Wednesday January 4: Five things the markets are talking about
Capital markets have left behind the December blues and quickly replaced it with a bout of volatility in the first couple of trading sessions of the New Year.
It will not be global fundamentals, geo-political issues or market technicals that will be driving the bulk of Q1 market volatility – the new U.S president’s elects twitter handle is expected to do most of the damage.
On day three of the New Year, the market remains cautiously optimistic; equity indices aspire to print new highs, the U.S dollar remains in vogue, while the continued backup in treasury yields supports investors expectations for higher U.S inflation and growth rate and hence, Fed rate hikes.
Expect the dollar to take its cue from today’s release of the FOMC minutes from the Fed’s Dec. 13-14 meeting at 02:00 pm EST.
A number of question may be answered this afternoon – the minutes could offer clues on the timing of rate increases this year (two, three, one), the extent to which the (Trump) fiscal outlook is affecting their projections, and their assessment of risks as inflation edges up and the U.S jobless rate dips.
1. Asia stocks start 2017 firm, Europe mixed
The global equity rally has extended into the New Year as data from the U.S, China and Europe continues to boost optimism for global growth. For now, the U.S fiscal ‘naysayers’ continue to take a back seat.
In APAC, Japanese stocks have kicked off 2017 sharply higher on a robust outlook and on a continued yen weakness (¥117.57).
Overnight, the Nikkei Stock Average ended up +2.5%, helped by gains in financial and export-oriented stocks, as trading resumed after a four-day holiday weekend.
Japan’s gains lifted other Asian markets as well with Singapore’s Straits Times Index up +1.1%, while Australia’s ASX 200 closed up +0.1%.
Elsewhere, in China, the Shanghai Composite Index closed up +0.7%, a new three-week high. While in Hong Kong, despite the broad buying in blue-chip stocks, the Hang Seng Index closed down -0.1% as many investors prefer to remain on the side lines to get a better understanding on the ‘new’ capital outflow restrictions on Chinese nationals.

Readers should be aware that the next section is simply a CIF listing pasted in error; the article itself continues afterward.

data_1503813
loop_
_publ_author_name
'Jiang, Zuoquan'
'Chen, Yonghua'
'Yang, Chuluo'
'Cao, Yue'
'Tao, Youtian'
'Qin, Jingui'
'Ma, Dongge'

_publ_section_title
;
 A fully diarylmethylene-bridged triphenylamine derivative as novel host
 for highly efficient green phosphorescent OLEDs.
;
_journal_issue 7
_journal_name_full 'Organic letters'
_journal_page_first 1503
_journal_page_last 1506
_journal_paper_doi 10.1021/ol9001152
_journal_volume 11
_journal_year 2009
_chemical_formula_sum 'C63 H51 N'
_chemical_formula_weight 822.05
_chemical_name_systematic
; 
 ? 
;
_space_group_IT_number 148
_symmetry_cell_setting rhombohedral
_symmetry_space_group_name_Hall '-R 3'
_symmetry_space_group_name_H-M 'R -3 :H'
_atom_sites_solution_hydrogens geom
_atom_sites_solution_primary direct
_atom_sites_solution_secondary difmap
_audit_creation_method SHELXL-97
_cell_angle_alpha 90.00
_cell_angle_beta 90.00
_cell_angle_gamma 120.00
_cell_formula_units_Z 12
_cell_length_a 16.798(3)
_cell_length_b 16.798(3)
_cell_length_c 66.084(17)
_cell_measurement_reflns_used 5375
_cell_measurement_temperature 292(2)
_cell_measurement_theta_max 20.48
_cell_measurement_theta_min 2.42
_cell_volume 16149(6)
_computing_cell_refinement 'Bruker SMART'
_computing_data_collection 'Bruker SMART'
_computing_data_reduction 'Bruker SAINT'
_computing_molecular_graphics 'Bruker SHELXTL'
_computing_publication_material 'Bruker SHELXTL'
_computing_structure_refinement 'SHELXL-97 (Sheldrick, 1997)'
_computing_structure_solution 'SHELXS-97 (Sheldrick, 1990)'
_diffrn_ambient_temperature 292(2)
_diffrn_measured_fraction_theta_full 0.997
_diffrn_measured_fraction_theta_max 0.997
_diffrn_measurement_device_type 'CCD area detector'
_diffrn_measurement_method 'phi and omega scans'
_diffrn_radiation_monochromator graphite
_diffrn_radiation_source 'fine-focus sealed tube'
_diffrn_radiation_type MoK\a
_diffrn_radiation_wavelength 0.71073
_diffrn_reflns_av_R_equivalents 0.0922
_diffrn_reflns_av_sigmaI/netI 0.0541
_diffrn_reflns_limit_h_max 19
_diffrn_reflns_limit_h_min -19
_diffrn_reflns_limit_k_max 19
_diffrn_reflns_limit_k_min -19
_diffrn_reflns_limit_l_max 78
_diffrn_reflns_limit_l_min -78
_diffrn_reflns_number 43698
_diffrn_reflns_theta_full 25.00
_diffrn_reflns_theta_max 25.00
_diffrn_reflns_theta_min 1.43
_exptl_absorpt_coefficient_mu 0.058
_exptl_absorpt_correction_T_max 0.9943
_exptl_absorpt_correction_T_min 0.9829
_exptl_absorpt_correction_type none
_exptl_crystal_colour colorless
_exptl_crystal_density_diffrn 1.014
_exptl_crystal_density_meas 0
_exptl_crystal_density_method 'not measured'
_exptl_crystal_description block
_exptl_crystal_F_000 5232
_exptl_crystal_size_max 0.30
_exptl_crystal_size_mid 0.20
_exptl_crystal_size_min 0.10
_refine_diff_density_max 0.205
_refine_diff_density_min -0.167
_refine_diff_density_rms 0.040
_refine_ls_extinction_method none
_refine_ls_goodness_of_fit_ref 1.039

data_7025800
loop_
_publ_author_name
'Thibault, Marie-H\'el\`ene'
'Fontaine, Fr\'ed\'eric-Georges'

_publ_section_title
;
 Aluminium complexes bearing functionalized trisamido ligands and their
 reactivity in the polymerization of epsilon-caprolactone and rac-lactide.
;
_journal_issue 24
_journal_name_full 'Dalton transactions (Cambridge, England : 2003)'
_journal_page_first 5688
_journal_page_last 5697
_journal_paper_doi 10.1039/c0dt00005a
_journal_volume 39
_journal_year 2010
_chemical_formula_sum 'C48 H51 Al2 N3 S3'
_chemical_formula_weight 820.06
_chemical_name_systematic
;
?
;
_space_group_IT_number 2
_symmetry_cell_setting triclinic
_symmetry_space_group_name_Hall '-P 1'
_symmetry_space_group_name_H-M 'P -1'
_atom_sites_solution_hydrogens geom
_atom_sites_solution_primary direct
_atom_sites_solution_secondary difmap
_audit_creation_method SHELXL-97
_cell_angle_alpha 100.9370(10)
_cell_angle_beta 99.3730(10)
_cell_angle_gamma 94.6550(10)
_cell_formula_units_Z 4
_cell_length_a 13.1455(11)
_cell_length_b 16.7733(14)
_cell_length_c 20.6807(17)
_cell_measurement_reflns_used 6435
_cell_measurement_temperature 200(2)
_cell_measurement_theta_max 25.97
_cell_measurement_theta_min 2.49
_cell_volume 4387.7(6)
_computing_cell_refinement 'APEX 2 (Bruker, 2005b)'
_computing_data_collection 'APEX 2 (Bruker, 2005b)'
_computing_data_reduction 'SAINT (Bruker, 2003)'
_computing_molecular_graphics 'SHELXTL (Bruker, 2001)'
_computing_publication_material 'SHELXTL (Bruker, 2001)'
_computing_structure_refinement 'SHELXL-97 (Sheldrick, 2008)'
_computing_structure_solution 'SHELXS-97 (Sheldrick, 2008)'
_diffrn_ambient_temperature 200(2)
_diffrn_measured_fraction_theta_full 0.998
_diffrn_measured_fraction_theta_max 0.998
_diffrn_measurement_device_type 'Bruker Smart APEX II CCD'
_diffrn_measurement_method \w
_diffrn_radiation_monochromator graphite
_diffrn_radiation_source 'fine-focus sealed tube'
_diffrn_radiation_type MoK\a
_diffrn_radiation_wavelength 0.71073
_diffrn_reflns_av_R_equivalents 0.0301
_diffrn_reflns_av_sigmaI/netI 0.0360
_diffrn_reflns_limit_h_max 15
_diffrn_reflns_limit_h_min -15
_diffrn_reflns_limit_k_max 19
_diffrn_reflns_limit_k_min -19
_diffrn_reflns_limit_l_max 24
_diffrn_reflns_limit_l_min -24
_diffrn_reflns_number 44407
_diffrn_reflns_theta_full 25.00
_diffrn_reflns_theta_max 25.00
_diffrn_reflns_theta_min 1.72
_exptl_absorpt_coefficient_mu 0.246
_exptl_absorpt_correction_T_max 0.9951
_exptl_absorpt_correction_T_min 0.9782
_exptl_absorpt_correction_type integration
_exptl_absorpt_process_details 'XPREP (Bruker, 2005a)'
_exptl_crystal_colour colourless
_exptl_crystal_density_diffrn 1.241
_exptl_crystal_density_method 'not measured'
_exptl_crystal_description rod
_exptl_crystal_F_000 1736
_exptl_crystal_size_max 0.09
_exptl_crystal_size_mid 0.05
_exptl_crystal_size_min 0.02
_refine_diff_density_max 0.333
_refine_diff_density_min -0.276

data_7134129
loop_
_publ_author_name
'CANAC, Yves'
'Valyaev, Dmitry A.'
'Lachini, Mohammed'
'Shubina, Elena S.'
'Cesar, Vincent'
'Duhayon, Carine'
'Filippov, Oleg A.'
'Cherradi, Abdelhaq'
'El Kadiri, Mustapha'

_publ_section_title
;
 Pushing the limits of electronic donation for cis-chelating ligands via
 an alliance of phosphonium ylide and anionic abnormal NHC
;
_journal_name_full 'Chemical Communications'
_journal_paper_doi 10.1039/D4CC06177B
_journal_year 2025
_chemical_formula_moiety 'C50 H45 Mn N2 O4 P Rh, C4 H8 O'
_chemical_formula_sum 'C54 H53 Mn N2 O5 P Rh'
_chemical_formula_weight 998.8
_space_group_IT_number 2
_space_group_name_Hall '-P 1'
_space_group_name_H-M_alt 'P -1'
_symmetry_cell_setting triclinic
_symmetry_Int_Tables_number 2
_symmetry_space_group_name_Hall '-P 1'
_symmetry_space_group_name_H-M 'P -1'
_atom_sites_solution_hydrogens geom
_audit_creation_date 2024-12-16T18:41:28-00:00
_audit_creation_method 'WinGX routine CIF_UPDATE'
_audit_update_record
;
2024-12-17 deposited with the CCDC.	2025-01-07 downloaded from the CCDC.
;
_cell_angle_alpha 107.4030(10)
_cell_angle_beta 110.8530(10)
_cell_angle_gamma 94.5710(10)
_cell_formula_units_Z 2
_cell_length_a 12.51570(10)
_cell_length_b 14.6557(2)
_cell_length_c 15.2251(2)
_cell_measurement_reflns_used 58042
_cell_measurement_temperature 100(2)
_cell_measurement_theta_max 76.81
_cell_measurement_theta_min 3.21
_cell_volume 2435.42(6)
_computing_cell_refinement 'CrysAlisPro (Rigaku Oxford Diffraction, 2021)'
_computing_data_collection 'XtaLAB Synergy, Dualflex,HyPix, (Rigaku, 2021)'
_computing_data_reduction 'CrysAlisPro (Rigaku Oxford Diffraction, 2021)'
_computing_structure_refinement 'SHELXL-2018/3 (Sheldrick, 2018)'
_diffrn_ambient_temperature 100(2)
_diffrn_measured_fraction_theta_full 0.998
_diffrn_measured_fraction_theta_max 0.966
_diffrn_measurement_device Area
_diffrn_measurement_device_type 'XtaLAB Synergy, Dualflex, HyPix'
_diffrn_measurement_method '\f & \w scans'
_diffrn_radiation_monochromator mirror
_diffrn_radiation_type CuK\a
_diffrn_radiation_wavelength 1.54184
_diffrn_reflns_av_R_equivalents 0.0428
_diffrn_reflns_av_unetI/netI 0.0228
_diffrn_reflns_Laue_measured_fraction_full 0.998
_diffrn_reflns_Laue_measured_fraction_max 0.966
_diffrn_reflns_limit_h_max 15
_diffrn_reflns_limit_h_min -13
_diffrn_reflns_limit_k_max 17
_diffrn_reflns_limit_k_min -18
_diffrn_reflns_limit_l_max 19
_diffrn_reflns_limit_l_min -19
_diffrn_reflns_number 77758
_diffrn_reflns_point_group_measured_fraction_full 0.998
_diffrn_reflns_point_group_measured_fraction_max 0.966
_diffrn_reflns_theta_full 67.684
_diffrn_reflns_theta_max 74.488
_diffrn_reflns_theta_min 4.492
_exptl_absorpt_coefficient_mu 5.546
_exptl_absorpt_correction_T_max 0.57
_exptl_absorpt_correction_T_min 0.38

In Europe, the main bourses are trading mixed. The Eurostoxx is again being supported by financials, while on the FTSE 100, homebuilders and pharmaceutical stocks are leading the gains.
U.S futures are set to open in the black (+0.2%)
Indices: Stoxx50 flat at 3,317, FTSE -0.1% at 7,171, DAX -0.2% at 11,566, CAC-40 flat at 4,899, IBEX-35 +0.1% at 9,500, FTSE MIB +0.1% at 19,588, SMI +0.3% at 8,340, S&P 500 Futures +0.2%
2. Crude gets a lift on inventory “guesstimates”
Crude oil prices have edged higher ahead of the U.S open on expectations that U.S. crude oil inventories are falling and on signs that oil producers are willing to stick to agreed output cuts that came into effect this week.
Consensus expects this week’s EIA report due tomorrow to show a drawdown of approximately -1.7m barrels w/w.
Note: On Nov 30th OPEC Ministers confirmed cutting output to +32.5M bpd, a six-month agreement that started on Jan 1.
Brent crude futures were up +49c at +$55.96 a barrel – yesterday the contract reached a fresh 18-month high, however, the strong dollar continues to put a temporary cap on prices.
U.S light crude (WTI) is trading at +$52.82 a barrel, up +49c from Tuesday’s close.
The biggest problem for investors will be the policing of OPEC and non-member production cuts.
Gold prices have edged up overnight as buoyant physical demand from major consumers China and India continue to offset the impact of a stronger USD.
Spot gold is up +0.3% at +$1,162.68, just shy of its three-week high print Tuesday (+$1,163.52).